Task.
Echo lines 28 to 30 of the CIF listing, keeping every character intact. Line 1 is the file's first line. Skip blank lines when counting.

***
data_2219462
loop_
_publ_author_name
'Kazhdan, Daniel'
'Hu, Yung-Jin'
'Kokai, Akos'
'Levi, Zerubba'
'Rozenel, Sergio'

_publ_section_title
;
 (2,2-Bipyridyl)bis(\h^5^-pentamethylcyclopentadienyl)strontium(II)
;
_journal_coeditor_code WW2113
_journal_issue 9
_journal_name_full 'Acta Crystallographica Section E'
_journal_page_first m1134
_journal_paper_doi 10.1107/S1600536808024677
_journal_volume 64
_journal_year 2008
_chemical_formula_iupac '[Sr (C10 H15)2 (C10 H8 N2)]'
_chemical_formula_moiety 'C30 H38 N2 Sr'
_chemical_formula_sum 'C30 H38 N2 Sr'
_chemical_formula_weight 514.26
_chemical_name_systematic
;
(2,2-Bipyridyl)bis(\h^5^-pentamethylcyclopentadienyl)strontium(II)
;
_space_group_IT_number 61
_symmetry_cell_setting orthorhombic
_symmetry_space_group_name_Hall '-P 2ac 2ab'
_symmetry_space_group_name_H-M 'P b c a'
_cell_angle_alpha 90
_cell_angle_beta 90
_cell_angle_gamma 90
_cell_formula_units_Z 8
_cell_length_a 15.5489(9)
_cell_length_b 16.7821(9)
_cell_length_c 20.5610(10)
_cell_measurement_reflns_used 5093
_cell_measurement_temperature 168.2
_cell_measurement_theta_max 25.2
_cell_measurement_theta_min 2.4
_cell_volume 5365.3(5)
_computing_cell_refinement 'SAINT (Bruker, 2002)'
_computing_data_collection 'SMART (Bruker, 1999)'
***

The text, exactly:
_space_group_IT_number 61
_symmetry_cell_setting orthorhombic
_symmetry_space_group_name_Hall '-P 2ac 2ab'